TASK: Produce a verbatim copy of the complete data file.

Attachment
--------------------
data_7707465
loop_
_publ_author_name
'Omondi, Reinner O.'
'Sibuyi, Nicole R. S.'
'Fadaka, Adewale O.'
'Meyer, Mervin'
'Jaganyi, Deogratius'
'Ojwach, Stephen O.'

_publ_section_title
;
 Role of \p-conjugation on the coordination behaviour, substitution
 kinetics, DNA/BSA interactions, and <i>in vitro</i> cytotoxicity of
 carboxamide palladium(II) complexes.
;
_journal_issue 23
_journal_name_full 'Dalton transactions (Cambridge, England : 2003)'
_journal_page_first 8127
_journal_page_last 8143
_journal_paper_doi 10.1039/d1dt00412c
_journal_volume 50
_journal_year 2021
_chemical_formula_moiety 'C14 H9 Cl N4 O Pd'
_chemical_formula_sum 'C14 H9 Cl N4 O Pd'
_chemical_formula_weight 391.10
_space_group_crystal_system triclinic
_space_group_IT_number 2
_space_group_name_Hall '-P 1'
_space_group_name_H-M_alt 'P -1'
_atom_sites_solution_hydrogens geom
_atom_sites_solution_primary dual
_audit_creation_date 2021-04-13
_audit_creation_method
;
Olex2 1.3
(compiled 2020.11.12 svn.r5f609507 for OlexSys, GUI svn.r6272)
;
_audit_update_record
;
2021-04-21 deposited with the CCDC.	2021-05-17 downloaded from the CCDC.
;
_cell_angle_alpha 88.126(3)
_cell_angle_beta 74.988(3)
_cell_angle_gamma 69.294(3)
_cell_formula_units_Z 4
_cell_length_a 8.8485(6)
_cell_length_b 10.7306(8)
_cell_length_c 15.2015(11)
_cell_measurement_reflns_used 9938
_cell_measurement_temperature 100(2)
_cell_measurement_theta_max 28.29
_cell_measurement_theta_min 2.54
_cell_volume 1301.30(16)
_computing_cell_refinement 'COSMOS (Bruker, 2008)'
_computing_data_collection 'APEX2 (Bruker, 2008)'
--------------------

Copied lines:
data_7707465
loop_
_publ_author_name
'Omondi, Reinner O.'
'Sibuyi, Nicole R. S.'
'Fadaka, Adewale O.'
'Meyer, Mervin'
'Jaganyi, Deogratius'
'Ojwach, Stephen O.'

_publ_section_title
;
 Role of \p-conjugation on the coordination behaviour, substitution
 kinetics, DNA/BSA interactions, and <i>in vitro</i> cytotoxicity of
 carboxamide palladium(II) complexes.
;
_journal_issue 23
_journal_name_full 'Dalton transactions (Cambridge, England : 2003)'
_journal_page_first 8127
_journal_page_last 8143
_journal_paper_doi 10.1039/d1dt00412c
_journal_volume 50
_journal_year 2021
_chemical_formula_moiety 'C14 H9 Cl N4 O Pd'
_chemical_formula_sum 'C14 H9 Cl N4 O Pd'
_chemical_formula_weight 391.10
_space_group_crystal_system triclinic
_space_group_IT_number 2
_space_group_name_Hall '-P 1'
_space_group_name_H-M_alt 'P -1'
_atom_sites_solution_hydrogens geom
_atom_sites_solution_primary dual
_audit_creation_date 2021-04-13
_audit_creation_method
;
Olex2 1.3
(compiled 2020.11.12 svn.r5f609507 for OlexSys, GUI svn.r6272)
;
_audit_update_record
;
2021-04-21 deposited with the CCDC.	2021-05-17 downloaded from the CCDC.
;
_cell_angle_alpha 88.126(3)
_cell_angle_beta 74.988(3)
_cell_angle_gamma 69.294(3)
_cell_formula_units_Z 4
_cell_length_a 8.8485(6)
_cell_length_b 10.7306(8)
_cell_length_c 15.2015(11)
_cell_measurement_reflns_used 9938
_cell_measurement_temperature 100(2)
_cell_measurement_theta_max 28.29
_cell_measurement_theta_min 2.54
_cell_volume 1301.30(16)
_computing_cell_refinement 'COSMOS (Bruker, 2008)'
_computing_data_collection 'APEX2 (Bruker, 2008)'